Finnish partitives and French partitive articles

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  • Jagorr

    Senior Member
    Russian, Belarusian
    Even though their grammatical meanings may be in some aspects similar, the translation highly depends on the context.


    E.g. La bonne terre, comme la bonne nourriture, ne doit être ni trop grasse, ni trop lourde, ni trop froide <...>, elle doit être comme du pain, ou du pain d' épices <...>
    ->
    Hyvä multa ei saa hyvän ruoan lailla olla liian rasvainen ja raskas eikä kylmä <...>, sen on oltava kuin leipä , kuin piparkakku.

    (Čapek, L’Année du jardinier)


    Hélas, le manuscrit arabe n’était plus là. Je m’en rappelais vaguement la vieille couverture, pas très robuste, fort usée, avec de fines bandes métalliques.
    ->
    Mutta arabialaista käsikirjoitusta ei enää löytynyt. Muistin hämärästi sen vanhat, ohuet ja varsin kuluneet kannet, joissa oli kevyet metallihelat.


    If you use nouns in partitive after such words as beaucoup, assez, un kilo or paljon, liian, tarpeeksi - it is more likely that you'll have the correspondence between partitiivi and l'article partitif.

    Beaucoup de filles veulent faire l'acte charnel avec moi, tellement je danse bien.
    ->
    Monet tytöt haluavat minua, koska olen niin hyvä tanssija.


    But:
    Beaucoup de filles ici. -> Tyttöjä kyllä riittää.
     
    Last edited:

    Jagorr

    Senior Member
    Russian, Belarusian
    the difference(s) between the last two translations, please?
    There, the French examples do not differ. The difference lies in the Finnish constructions. Monet is used with Plural nominative.

    Partitive in Tyttöjä kyllä riittää. can be explained by the meaning of the subject, which is an indefinite quantity not defined by other determinators (like monet/minut/nämä tytöt). In the same manner one can say Tyttöjä on paljon/vähän/enemmän kuin... etc.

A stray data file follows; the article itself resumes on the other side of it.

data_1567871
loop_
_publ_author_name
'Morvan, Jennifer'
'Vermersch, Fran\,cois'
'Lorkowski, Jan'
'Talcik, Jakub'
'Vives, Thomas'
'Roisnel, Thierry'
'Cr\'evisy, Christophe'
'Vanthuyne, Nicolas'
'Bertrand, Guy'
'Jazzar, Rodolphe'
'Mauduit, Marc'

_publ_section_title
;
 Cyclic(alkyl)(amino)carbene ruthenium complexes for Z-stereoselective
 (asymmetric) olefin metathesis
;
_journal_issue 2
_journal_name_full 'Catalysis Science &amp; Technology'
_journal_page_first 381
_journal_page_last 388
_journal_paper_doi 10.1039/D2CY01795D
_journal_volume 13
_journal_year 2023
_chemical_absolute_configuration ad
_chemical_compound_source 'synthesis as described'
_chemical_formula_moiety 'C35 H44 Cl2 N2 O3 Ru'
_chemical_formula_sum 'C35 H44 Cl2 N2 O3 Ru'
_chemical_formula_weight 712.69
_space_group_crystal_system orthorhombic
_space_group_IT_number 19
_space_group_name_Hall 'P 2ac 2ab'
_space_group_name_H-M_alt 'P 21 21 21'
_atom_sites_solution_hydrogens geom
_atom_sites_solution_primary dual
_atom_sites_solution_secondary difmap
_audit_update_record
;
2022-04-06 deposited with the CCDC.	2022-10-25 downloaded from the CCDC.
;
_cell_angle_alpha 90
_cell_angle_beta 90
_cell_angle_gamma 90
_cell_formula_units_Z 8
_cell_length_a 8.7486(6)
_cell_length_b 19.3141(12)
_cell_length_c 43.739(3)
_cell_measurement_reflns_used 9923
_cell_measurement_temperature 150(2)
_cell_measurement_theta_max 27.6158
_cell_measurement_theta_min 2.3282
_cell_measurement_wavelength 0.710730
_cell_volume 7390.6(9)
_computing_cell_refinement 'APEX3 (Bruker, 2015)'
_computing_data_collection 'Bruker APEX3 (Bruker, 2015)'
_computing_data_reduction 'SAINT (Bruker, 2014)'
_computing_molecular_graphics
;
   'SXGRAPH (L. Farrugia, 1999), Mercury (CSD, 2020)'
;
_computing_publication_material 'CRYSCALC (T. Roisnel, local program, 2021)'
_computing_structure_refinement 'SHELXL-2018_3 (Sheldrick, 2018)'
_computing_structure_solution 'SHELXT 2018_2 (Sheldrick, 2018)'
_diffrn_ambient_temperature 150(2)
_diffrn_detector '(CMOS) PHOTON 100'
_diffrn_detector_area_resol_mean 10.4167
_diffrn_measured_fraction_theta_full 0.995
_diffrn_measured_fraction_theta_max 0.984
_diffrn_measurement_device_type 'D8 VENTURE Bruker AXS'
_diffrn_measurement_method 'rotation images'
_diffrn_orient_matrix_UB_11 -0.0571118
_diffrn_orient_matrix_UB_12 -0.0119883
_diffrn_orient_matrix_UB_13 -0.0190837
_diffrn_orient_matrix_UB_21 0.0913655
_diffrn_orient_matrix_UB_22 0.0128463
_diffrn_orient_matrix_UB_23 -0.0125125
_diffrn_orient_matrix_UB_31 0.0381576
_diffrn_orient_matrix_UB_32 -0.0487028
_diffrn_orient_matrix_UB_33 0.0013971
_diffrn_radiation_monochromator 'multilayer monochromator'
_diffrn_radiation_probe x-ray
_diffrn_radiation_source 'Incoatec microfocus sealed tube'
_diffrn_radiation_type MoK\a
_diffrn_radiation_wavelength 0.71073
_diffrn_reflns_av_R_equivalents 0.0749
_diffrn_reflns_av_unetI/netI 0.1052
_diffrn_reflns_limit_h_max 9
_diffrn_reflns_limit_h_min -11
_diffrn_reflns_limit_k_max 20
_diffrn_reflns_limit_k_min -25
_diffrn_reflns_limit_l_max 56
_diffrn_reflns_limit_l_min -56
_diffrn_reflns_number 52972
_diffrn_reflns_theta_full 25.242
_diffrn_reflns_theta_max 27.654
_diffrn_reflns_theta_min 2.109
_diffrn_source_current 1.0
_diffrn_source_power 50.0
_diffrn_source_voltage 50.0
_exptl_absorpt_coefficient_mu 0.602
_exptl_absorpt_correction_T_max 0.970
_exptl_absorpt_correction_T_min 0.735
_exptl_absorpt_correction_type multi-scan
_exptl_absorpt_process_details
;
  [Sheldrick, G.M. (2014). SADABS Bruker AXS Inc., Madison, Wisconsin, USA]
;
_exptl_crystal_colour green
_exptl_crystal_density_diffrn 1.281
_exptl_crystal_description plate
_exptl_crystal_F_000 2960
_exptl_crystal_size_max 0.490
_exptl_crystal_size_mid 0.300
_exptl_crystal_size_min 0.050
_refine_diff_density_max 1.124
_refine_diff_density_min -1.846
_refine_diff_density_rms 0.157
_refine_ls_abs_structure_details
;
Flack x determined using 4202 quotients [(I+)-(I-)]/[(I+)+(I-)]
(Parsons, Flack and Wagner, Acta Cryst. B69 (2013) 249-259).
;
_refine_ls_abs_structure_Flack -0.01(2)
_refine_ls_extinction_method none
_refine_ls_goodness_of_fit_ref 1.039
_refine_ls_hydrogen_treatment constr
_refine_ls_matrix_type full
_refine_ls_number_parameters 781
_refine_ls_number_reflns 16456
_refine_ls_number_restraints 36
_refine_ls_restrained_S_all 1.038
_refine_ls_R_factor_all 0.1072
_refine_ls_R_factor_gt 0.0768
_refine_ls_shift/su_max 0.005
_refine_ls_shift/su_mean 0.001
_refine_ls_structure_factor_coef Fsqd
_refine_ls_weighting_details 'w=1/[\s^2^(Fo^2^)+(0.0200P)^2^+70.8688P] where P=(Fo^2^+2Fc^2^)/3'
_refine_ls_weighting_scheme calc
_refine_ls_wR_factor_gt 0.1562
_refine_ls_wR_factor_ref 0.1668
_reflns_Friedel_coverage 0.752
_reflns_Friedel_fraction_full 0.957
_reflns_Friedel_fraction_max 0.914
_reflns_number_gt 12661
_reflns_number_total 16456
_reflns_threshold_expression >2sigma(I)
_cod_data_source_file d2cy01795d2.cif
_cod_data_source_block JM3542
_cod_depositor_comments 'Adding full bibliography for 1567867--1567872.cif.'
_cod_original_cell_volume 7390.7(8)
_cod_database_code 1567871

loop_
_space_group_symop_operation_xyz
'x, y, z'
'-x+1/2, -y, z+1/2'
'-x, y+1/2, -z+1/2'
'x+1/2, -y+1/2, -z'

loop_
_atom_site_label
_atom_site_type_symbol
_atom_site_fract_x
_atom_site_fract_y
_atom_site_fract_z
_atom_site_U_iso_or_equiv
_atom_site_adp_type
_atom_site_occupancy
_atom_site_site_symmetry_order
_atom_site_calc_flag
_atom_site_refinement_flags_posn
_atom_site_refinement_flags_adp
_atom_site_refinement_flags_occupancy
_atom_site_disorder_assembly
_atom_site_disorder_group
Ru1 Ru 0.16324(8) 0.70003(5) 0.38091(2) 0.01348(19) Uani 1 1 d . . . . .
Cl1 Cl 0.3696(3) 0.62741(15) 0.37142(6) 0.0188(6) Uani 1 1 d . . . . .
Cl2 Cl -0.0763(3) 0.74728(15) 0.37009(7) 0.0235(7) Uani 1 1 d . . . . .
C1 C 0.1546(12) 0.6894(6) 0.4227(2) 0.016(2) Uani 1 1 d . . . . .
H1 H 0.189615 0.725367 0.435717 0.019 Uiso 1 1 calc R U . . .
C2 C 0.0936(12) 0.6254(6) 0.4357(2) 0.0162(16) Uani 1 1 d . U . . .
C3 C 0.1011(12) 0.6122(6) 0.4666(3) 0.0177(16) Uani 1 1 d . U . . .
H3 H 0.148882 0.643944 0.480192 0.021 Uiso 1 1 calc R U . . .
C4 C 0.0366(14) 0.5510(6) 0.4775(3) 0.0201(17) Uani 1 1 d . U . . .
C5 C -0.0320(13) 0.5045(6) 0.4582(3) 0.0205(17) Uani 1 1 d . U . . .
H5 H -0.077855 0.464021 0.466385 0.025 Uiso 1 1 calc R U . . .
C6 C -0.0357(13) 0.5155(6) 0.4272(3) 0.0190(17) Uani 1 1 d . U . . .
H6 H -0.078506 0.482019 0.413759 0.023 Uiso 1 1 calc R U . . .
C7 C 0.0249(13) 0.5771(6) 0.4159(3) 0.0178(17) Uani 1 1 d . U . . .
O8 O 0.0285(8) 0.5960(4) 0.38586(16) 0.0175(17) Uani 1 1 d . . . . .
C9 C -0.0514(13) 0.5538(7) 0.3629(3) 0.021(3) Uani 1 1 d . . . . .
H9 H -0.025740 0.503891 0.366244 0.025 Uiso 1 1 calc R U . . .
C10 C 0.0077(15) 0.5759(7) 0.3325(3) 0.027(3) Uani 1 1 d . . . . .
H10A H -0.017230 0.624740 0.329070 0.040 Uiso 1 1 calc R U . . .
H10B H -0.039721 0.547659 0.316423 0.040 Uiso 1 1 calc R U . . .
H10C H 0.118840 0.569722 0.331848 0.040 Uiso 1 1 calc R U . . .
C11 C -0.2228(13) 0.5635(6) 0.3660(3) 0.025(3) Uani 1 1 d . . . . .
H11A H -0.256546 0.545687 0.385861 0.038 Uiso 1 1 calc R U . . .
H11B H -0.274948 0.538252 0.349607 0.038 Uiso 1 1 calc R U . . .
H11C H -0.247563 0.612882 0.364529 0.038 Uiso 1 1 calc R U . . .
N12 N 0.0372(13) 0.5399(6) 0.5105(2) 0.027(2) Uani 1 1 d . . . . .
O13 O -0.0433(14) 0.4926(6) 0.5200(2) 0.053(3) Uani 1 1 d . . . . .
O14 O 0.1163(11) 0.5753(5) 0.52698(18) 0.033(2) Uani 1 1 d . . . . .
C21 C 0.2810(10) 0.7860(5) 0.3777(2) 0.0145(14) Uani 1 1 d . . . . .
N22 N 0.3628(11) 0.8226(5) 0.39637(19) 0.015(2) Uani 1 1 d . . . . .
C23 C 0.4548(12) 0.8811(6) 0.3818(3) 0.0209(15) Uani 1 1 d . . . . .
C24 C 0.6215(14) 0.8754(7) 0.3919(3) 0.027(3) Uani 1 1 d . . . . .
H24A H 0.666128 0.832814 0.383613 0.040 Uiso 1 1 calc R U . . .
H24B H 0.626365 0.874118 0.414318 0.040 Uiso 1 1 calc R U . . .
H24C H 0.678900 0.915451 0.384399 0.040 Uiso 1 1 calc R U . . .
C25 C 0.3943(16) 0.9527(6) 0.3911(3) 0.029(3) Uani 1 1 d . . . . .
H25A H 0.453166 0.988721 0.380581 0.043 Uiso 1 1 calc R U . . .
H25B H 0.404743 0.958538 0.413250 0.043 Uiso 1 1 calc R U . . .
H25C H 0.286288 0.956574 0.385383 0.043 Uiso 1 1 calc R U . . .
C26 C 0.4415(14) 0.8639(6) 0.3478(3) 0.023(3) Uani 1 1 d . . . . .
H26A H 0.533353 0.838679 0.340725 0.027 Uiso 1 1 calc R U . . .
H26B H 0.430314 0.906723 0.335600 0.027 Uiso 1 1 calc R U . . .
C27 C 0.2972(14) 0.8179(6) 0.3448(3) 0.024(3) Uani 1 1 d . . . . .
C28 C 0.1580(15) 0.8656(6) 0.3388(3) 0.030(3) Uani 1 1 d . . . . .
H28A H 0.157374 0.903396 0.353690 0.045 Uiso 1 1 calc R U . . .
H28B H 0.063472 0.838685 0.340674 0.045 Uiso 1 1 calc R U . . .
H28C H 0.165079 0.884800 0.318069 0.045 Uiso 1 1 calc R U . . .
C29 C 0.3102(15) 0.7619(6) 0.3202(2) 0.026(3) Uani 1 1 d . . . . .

Minä kirjoitin yllä, etten kaipaa tyttövauvaa yhtään, vaan pojat riittävät. (eli minut pojat)
     
    Last edited:
    There, the French examples do not differ. The difference lies in the Finnish constructions. Monet is used with Plural nominative.

    Partitive in Tyttöjä kyllä riittää. can be explained by the meaning of the subject, which is an indefinite quantity not defined by other determinators (like monet/minut/nämä tytöt). In the same manner one can say Tyttöjä on paljon/vähän/enemmän kuin... etc.

    Minä kirjoitin yllä, etten kaipaa tyttövauvaa yhtään, vaan pojat riittävät. (eli minut pojat)
    I wonder if you could possibly assign/attach an English translation to each major new example word, phrase, and sentence. I am SUCH a novice that I fail to have any Finnish dictionary, even. Excuse me the troubles I've been causing you.
     

    Jagorr

    Senior Member
    Russian, Belarusian
    I wonder if you could possibly assign/attach an English translation to each major new example word, phrase, and sentence. I am SUCH a novice that I fail to have any Finnish dictionary, even. Excuse me the troubles I've been causing you.
    You could use for instance bab.la, sanakirja.org, kielitoimistonsanakirja.fi (only Finnish) to help you with translation.
     

    n8abx9

    Member
    German - Germany
    I think what Jagorr tries to explain with the last example is that
    a) Finnish use of partitive depends on syntactical features, and
    b) you need to consider that Finnish has entirely different sentence types than French.

    In Finnish, only certain types of sentences can have a partitive subject, for instance. (And it is even debatable whether this actually is a subject, or whether the term is used only due to a history of describing Finnish grammar with Indo-European glasses on.) So the partitive "tyttöjä" (girls) cannot be used in every syntactical position. For instance, it can not be the subject of a verb that takes an object nor the subject of a copula that takes a predicative. There are also many other counter examples to demonstrate that French and Finnish partitive are not used the same way.

    The takeaway for someone who starts studying Finnish is: Pay utmost attention to the different sentence types in Finnish as they all come with very different sets of rules concerning the use of cases.
     
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